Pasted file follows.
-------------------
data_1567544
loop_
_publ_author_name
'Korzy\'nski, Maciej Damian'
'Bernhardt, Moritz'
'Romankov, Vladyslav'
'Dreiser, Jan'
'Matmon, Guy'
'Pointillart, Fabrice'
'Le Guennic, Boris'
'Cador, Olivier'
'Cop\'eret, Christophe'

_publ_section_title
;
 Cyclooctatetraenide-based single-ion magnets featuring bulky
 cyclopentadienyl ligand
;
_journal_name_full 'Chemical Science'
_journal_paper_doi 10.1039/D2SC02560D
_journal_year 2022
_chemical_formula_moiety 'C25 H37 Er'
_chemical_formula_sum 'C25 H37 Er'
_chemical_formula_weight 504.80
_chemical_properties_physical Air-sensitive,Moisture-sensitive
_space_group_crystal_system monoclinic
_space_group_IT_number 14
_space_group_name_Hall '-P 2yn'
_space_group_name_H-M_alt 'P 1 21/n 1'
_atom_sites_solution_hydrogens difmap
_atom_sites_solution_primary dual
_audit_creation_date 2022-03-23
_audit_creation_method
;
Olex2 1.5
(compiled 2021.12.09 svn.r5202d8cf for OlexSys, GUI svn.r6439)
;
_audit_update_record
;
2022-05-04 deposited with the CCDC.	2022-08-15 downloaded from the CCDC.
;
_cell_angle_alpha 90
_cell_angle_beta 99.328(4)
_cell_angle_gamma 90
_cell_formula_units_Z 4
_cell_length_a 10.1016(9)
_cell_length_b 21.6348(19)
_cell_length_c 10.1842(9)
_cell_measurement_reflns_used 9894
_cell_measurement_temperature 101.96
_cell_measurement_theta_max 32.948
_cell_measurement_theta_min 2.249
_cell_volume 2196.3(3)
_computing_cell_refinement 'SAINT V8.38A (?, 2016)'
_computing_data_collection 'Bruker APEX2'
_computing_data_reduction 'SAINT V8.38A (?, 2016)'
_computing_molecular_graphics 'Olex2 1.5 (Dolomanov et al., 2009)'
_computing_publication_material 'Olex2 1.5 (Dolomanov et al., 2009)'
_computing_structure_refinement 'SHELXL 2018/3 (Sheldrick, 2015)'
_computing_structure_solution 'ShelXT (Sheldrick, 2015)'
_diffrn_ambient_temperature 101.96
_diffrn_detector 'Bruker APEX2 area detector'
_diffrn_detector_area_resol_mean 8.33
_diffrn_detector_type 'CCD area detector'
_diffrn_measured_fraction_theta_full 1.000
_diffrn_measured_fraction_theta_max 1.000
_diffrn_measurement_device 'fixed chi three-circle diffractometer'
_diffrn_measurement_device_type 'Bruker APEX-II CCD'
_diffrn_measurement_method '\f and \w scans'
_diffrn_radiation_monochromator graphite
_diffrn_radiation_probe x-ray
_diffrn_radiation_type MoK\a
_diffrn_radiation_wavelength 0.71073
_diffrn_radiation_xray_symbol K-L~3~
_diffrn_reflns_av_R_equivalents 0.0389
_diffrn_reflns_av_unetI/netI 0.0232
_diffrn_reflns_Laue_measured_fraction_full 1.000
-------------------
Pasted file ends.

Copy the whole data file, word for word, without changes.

data_1567544
loop_
_publ_author_name
'Korzy\'nski, Maciej Damian'
'Bernhardt, Moritz'
'Romankov, Vladyslav'
'Dreiser, Jan'
'Matmon, Guy'
'Pointillart, Fabrice'
'Le Guennic, Boris'
'Cador, Olivier'
'Cop\'eret, Christophe'

_publ_section_title
;
 Cyclooctatetraenide-based single-ion magnets featuring bulky
 cyclopentadienyl ligand
;
_journal_name_full 'Chemical Science'
_journal_paper_doi 10.1039/D2SC02560D
_journal_year 2022
_chemical_formula_moiety 'C25 H37 Er'
_chemical_formula_sum 'C25 H37 Er'
_chemical_formula_weight 504.80
_chemical_properties_physical Air-sensitive,Moisture-sensitive
_space_group_crystal_system monoclinic
_space_group_IT_number 14
_space_group_name_Hall '-P 2yn'
_space_group_name_H-M_alt 'P 1 21/n 1'
_atom_sites_solution_hydrogens difmap
_atom_sites_solution_primary dual
_audit_creation_date 2022-03-23
_audit_creation_method
;
Olex2 1.5
(compiled 2021.12.09 svn.r5202d8cf for OlexSys, GUI svn.r6439)
;
_audit_update_record
;
2022-05-04 deposited with the CCDC.	2022-08-15 downloaded from the CCDC.
;
_cell_angle_alpha 90
_cell_angle_beta 99.328(4)
_cell_angle_gamma 90
_cell_formula_units_Z 4
_cell_length_a 10.1016(9)
_cell_length_b 21.6348(19)
_cell_length_c 10.1842(9)
_cell_measurement_reflns_used 9894
_cell_measurement_temperature 101.96
_cell_measurement_theta_max 32.948
_cell_measurement_theta_min 2.249
_cell_volume 2196.3(3)
_computing_cell_refinement 'SAINT V8.38A (?, 2016)'
_computing_data_collection 'Bruker APEX2'
_computing_data_reduction 'SAINT V8.38A (?, 2016)'
_computing_molecular_graphics 'Olex2 1.5 (Dolomanov et al., 2009)'
_computing_publication_material 'Olex2 1.5 (Dolomanov et al., 2009)'
_computing_structure_refinement 'SHELXL 2018/3 (Sheldrick, 2015)'
_computing_structure_solution 'ShelXT (Sheldrick, 2015)'
_diffrn_ambient_temperature 101.96
_diffrn_detector 'Bruker APEX2 area detector'
_diffrn_detector_area_resol_mean 8.33
_diffrn_detector_type 'CCD area detector'
_diffrn_measured_fraction_theta_full 1.000
_diffrn_measured_fraction_theta_max 1.000
_diffrn_measurement_device 'fixed chi three-circle diffractometer'
_diffrn_measurement_device_type 'Bruker APEX-II CCD'
_diffrn_measurement_method '\f and \w scans'
_diffrn_radiation_monochromator graphite
_diffrn_radiation_probe x-ray
_diffrn_radiation_type MoK\a
_diffrn_radiation_wavelength 0.71073
_diffrn_radiation_xray_symbol K-L~3~
_diffrn_reflns_av_R_equivalents 0.0389
_diffrn_reflns_av_unetI/netI 0.0232
_diffrn_reflns_Laue_measured_fraction_full 1.000